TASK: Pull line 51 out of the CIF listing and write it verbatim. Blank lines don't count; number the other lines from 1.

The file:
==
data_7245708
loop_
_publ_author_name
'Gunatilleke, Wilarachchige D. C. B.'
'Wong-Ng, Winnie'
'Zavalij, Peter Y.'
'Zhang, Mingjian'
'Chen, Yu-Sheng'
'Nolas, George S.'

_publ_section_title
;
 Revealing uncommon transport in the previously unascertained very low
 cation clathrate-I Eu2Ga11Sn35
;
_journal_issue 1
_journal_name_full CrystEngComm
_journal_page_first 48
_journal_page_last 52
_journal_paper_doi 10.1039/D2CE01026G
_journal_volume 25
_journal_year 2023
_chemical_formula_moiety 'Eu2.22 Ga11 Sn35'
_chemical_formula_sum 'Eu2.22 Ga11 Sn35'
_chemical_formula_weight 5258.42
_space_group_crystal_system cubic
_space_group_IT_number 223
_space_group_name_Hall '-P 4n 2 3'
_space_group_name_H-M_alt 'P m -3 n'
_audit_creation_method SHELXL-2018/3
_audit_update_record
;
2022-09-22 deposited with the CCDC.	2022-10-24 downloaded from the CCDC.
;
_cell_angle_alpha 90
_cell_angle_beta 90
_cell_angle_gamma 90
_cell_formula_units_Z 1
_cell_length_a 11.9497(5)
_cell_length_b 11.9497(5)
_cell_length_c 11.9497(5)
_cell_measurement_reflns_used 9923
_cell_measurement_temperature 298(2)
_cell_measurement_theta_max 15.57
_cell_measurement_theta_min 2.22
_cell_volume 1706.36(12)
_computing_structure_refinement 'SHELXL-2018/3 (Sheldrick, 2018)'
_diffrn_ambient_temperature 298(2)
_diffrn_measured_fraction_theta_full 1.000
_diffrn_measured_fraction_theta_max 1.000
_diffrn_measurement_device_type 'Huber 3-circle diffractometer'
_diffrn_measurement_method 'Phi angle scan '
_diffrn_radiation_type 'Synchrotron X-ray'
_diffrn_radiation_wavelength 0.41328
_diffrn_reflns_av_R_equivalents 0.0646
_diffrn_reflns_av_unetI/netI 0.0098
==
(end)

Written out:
_diffrn_measurement_method 'Phi angle scan '